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Week 11 Initial Discussion Post
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NURS 6052 – Essentials of Evidence-Based Practice
Week 11 Initial Post
Creating a Culture of Evidence-Based Practice
Evidence-based practice (EBP) in its most simplistic form is using the evidence, whether from clinical experiences or patient preferences, to make decisions that affect patient care positively (Polit & Beck, 2017). Evidence-based practice is essential for determining changes in practice that are needed to protect and provide safe care for patients. Nurses are the front-line of the healthcare system and are able to recognize and change policies and procedures. Therefore, nurses are responsible for sharing with their peers and co-workers the information obtained from their evidence-based research.
In order to make evidence-based changes, a dissemination plan needs to be in place. In our facility, our evidence-based practice nurse committee is responsible for teaching the staff on changes in practice. Once they have decided on the changes they present the information to the Emergency Department leadership. From there the changes are reported to the nursing staff through department meetings, bulletin boards, and online learning modules. This is based on the ACE Star Model of Knowledge Transformation which seeks to take research findings and use them to impact patient outcomes by using evidence-based care (Polit & Beck, 2017).
“Often in the dissemination phase, there are considerable barriers that exist. These barriers consist of prejudice toward findings, lack of approval from leadership, nurses attitudes, and the resources needed to make changes. Moore & Tierney (2019) found,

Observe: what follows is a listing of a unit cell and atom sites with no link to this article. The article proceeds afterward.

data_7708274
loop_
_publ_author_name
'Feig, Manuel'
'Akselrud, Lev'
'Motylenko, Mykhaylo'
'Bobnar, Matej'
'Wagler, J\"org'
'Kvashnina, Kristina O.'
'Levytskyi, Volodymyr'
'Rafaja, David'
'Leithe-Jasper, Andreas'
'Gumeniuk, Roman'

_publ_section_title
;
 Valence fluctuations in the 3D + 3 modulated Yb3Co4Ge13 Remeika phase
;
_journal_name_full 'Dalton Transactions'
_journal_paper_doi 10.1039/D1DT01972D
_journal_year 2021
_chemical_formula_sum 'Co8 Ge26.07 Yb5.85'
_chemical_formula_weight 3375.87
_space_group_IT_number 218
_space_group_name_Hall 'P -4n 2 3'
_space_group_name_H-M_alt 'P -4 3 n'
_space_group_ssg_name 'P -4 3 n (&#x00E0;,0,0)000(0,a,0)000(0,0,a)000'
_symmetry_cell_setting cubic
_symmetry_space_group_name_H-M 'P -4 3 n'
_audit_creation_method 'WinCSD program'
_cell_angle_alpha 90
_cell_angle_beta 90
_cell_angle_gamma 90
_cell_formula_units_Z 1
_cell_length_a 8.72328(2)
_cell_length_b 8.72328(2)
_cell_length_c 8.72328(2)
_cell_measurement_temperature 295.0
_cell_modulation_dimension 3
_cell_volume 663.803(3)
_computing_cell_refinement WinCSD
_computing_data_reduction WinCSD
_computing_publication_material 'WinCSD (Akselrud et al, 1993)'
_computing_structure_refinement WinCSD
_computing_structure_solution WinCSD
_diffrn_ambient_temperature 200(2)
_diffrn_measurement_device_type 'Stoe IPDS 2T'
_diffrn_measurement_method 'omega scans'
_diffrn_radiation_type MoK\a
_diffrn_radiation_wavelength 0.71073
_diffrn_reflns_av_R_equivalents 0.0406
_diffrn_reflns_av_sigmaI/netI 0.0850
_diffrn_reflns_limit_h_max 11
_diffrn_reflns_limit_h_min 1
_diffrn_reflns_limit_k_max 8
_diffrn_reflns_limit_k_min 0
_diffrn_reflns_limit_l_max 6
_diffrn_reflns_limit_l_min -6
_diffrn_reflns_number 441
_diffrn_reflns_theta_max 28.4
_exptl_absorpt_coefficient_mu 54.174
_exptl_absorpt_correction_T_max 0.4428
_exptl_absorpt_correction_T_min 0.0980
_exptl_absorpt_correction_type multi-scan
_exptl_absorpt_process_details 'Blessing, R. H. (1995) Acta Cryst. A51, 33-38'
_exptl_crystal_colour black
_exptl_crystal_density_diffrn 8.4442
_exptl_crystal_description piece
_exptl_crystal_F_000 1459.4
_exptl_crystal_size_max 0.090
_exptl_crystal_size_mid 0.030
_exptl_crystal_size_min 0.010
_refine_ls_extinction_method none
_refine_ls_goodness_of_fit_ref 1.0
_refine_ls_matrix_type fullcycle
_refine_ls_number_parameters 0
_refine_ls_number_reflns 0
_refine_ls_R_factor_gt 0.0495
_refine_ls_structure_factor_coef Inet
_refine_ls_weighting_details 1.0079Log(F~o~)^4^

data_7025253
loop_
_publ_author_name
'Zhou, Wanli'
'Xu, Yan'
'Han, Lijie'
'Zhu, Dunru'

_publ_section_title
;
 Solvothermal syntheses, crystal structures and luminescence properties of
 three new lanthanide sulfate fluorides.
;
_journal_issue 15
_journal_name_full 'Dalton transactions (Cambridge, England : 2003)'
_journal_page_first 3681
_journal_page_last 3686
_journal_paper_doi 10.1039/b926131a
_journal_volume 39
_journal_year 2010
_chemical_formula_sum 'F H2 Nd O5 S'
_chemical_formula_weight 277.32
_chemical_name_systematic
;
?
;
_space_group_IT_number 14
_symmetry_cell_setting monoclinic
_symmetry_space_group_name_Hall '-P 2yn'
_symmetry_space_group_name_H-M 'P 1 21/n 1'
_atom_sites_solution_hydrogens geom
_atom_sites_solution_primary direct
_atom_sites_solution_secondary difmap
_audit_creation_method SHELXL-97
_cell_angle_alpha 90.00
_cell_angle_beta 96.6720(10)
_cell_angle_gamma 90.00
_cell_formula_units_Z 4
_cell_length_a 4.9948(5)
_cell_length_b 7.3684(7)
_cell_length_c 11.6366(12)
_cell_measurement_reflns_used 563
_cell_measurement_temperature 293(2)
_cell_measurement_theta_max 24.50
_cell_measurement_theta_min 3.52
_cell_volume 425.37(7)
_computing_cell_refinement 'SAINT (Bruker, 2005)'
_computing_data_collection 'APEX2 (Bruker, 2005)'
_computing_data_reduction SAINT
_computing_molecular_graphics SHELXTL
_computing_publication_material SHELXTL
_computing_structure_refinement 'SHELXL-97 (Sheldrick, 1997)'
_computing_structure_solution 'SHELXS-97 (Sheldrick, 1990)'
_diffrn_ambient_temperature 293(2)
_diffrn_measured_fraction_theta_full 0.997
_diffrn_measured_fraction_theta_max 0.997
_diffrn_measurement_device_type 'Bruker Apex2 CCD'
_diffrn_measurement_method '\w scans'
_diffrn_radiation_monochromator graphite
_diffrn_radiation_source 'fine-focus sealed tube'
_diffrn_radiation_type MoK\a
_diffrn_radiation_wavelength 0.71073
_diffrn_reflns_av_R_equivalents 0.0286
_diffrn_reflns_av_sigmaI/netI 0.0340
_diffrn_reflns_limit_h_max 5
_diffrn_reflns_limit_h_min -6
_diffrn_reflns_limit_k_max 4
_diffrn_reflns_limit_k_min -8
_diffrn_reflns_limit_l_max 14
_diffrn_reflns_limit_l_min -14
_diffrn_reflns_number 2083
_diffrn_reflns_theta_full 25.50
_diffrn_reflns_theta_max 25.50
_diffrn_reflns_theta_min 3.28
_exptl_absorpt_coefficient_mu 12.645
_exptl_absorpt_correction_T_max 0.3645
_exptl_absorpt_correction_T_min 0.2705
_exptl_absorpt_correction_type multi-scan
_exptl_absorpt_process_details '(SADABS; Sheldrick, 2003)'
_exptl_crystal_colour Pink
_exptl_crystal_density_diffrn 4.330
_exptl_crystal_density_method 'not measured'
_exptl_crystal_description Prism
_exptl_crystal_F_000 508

“an overarching theme of disconnection between research and evidence and the participants’ perceptions of contemporary nursing practice was underpinned by three themes:
1) We should be using it… but we’re not.
2) Employees suggested that research involvement was something left after graduation and no longer part of their day-to-day roles.
3) Research is other people’s business (p. 90).
In another report, it was suggested that evidence-based practice is challenging for nurses because of the pressures of a patient satisfaction culture and time constraints when caring for patients (Henderson & Fletcher, 2015). These barriers can only be overcome if nursing leadership has the courage to address them and help nurses see the positive benefits of evidence-based practice.
A culture of change is vital to making a significant improvement in the lives of patients. At this time nursing researchers are limited by a non-existent research culture leaving them nurses with the responsibility to develop that culture (Berthelsen & Holge-Hazelton, 2018). Creating an awareness of the research that is taking place by their peers removes the barriers of feeling not competent to participate. As nursing leadership, our role is to build a culture that creates curiosity and critical reflection about why we are doing what we are doing (Berthelsen & Holge-Hazelton, 2018). The aim is to encourage nurses to seek improvement, foster a community of sharing, remain up-to-date with new findings, and participate in self-reflection. Finding relevancy and meaning in nursing is crucial for every nurse who wants to serve others.
Berthelsen, C., & Holge-Hazelton, B. (2018). Caught between a rock and a hard place: An intrinsic single case study of nurse researchers’ experiences of the presence of a nursing research culture in clinical practice. Journal of Clinical Nursing, 27, 1572-1580. doi:/10.1111/jocn.14209
Henderson, E., & Fletcher, M. (2015). Nursing culture: An enemy of evidence-based practice? A focus group exploration. Journal of Child Health Care. 19(4), 550-557. doi:/10.1177/1367493514530956
Moore, F., & Tierney, S. (2019). What and how…but where does the why fit in? The disconnection between practice and research evidence from the perspective of UK nurses involved in a qualitative study. Nurse Education in Practice, 34, 90-96. doi:/10.1016/j.nepr.2018.11.008
Polit, D. F., & Beck, C. T. (2017). Nursing research: Generating and assessing evidence for nursing practice (10th ed.). Philadelphia, PA: Wolters Kluwer.
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